Sociology of social mobility has been quite successful in asserting the fact that mobility is the most natural way in relations between generations of parents and their children. However, there seems to be all reasons to disagree with this common sense sociological fact. As Bourdieu (1986) and Bertaux (2000) brightly show, it is reproduction, which appears to be more common for many societies. By reproduction one should not understand a mere conversion of capitals and transmission of positions between the generations of parents and their children. Instead, the notion of 'reproduction' conveys the meaning of transmission of less tangible, however more effective recourses, such as power and privileges. To explain, let us turn to the concrete experiences illustrated by the personal stories.
The very issue of networking, or (re)-production of a social capital, was not really my primary focus when I conducted the interviews. However after having read the transcripts a number of times I have realised how often graduates mention their parents, friends and acquaintances who in that or another way have inspired these individuals for further studies, recommend them their first and subsequent jobs or even advised them to apply to the business studies at the school. This is how I became interested to analyse the importance of family and friends for an individual career progress. Following Bourdieu's (1986) argument on the importance of social capital for the increasing value of cultural and even economic capitals brought me to think on the processes, which start early in individual lives of my respondents and continue to influence their present life course. What kind of families they come from, what set of networks (friendship, professional, obligation) they are included in, how they socialise and with whom, all those issues tend to be as much important for their careers as their formal education, merits and qualifications. In this part of the paper I will address the family issues first of all. To begin with, I could observe that many of those ambitions, which respondents have expressed during our conversations, began to grow already during their childhood. As one of the female graduates put it:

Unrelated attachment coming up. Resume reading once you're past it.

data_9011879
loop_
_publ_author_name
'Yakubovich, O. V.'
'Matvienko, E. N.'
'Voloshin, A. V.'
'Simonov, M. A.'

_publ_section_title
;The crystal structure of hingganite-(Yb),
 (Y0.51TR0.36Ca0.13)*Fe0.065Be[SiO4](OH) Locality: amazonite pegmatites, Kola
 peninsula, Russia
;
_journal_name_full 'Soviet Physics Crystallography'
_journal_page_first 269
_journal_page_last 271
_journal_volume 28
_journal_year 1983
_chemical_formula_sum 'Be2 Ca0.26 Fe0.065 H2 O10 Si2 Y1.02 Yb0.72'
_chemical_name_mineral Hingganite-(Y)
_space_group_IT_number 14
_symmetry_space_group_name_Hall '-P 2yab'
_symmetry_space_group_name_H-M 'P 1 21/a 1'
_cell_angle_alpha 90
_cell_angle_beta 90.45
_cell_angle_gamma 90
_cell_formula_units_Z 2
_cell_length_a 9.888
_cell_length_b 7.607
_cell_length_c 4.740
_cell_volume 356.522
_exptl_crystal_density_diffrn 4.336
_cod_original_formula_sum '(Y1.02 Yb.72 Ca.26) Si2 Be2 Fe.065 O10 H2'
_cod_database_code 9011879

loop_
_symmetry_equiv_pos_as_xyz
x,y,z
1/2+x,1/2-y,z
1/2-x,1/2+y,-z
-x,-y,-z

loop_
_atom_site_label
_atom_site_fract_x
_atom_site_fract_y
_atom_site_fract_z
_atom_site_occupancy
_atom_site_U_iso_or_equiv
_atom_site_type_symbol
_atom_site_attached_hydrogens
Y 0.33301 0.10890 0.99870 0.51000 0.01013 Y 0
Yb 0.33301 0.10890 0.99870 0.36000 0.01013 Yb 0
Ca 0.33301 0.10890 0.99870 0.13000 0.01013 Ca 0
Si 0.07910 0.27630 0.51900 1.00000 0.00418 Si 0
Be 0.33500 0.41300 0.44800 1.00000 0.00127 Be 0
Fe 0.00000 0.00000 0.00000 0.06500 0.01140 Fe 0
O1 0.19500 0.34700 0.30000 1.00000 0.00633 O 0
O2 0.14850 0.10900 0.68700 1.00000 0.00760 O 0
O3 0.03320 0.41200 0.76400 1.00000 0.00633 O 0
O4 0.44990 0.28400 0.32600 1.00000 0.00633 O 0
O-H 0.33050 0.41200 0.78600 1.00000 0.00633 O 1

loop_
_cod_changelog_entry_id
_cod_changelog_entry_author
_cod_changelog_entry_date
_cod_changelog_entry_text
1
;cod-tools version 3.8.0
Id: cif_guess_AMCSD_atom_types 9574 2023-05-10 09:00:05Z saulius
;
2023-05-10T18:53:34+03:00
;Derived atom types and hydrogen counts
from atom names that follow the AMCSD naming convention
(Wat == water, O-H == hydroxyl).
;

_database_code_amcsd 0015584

My parents are both highly educated, both have graduated from the same university. They are engineers. My father is a professor and he still teaches. My mother worked as an engineer all her life… [..]I am the only child in the family. My father is very strict and I was never treated as a child, rather as an adult. I was put into a specialised school and started to learn English since I was 8 years old. Even earlier I had a private teacher of English. Besides I had classes in choreography and figure skating. Already in the second grade my father personally practised English with me at home.[…] He used to say: 'There are only two grades, failed and excellent. Nothing in between…'. I started to understand him when I became older. It is by his own example that he tried to teach me that I have to be ambitious and be better than others (female, 29, Deputy director of a foreign advertisement company).
What this young woman remembers from her childhood can easily be associated with the educative ethos (тип воспитания), especially characteristic for the Soviet middle class families. For many of such families it was important to give their children 'a good start in life', especially by promoting their education, both economically and emotionally. A special effort has been made at the early point in choosing the school, the place to live, the variety of activities, such as sport, music, dancing or specialised language education. It was interesting for me to discover that a half of my respondents have attended specialised language schools or have been taught a foreign language by parents or grandparents. Such opportunity was available mainly for the middle class families in Russia, where several generations have acquired high education or for those who attended the schools in the central parts of the Russian big cities, where the specialised education was mainly concentrated. This is how one of my respondents has explained his good knowledge of English: